Resident Evil Zero Review
It only feels like yesterday that I picked up my copy of Resident Evil Zero when it was first released on the GameCube, but it has now been over sixteen years since that day. I was already a big fan of the previous games up until that point, so naturally, my hype levels were high. I played through the entirety of the game and loved it; it was up there with the rest of them.
Fast forward to this re-release on the Switch, playing through it again, so soon after playing through some of the others in the series and my mind has changed. Whilst I still enjoyed it, the quality here just does not quite match those of the other ‘classic’ games in the series.
Resident Evil Zero is set one day before the first Resident Evil and aims to fill in some of the blanks in the lead up to the mansion incident. If you have played the original game, you will know that the S.T.A.R.S Alpha Team was sent out to search for another S.T.A.R.S team, Bravo, who had gone missing. Well, the story here begins with that very same Bravo Team, just before they went missing, so you know that not everything is going to turn out so rosy. The opening portion of the game begins with you playing as Rebecca Chambers, a character who also makes an appearance in the original Resident Evil, aboard a train that has been overrun by Zombies. It is not long before you encounter on-the-run prisoner, Billy Coen, who is the other playable character. It’s not long before you make your way to an Umbrella Training facility, which acts as this games ‘mansion’.
The basic gameplay is more or less the same as the other ‘classic’ games in the series, so if you have played Resident Evil, for example, then you know exactly what to expect here. You will be scouring the environments looking for ammunition, items to unlock the way forward and finding clues and documents to unravel what has actually happened. It also challenges you to manage your inventory as you have limited space available to you. It’s a little easier in Resident Evil Zero than other titles in the series, however, as for starters you have two characters, meaning double the inventory space and secondly the fact you can now drop items wherever you would like to, rather than only depositing them in the chests. Something you could not do in the previous games.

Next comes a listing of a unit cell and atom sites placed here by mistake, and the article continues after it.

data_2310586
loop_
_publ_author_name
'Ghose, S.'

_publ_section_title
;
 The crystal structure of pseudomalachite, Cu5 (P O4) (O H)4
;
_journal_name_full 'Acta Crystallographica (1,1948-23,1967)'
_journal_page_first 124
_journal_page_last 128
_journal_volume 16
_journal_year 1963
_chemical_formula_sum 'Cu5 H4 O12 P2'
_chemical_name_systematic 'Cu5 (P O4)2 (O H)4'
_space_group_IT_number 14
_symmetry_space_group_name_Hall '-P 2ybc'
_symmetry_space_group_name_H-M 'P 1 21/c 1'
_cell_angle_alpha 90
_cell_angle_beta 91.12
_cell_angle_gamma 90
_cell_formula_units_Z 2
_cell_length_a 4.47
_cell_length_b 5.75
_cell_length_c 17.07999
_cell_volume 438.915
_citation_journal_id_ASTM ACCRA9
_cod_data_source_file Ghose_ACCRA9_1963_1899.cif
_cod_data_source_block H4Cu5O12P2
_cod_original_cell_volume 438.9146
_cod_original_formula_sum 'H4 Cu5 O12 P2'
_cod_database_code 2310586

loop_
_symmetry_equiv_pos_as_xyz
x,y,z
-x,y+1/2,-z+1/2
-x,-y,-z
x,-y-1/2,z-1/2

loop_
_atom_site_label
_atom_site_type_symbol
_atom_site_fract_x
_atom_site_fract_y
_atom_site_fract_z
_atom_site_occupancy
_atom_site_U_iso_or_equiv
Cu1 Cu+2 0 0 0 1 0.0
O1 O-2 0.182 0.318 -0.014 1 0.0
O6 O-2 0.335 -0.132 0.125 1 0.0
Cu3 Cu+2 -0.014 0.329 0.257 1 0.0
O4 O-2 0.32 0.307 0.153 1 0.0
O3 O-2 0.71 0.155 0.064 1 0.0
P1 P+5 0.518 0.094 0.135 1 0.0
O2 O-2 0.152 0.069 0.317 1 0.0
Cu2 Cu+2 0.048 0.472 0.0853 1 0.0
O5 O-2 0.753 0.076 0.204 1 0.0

The overall feel to the game is a bit slow, however, especially if you have never played these games before, which might be a put off for some. The shooting mechanics are also very archaic, with you only being able to aim in three directions, up, straight ahead and down. This makes it quite hard to determine whether you will hit an enemy or not, which is a problem especially if you are using one of the better weapons in the game that requires harder to come by ammo.
Tank controls also return here but you are able to select an alternative control scheme whereby whichever direction you tilt the control stick, the on-screen character will move accordingly. It certainly helps the game feel a bit more modern, but because the static camera angles that are used for these games were only ever designed for tank controls, whenever you move off-screen and the camera changes, it is common to run in unusual directions because left, for example, is no longer left anymore. Previously your character would have always moved forward, because no matter which direction you were facing, pressing up meant forward.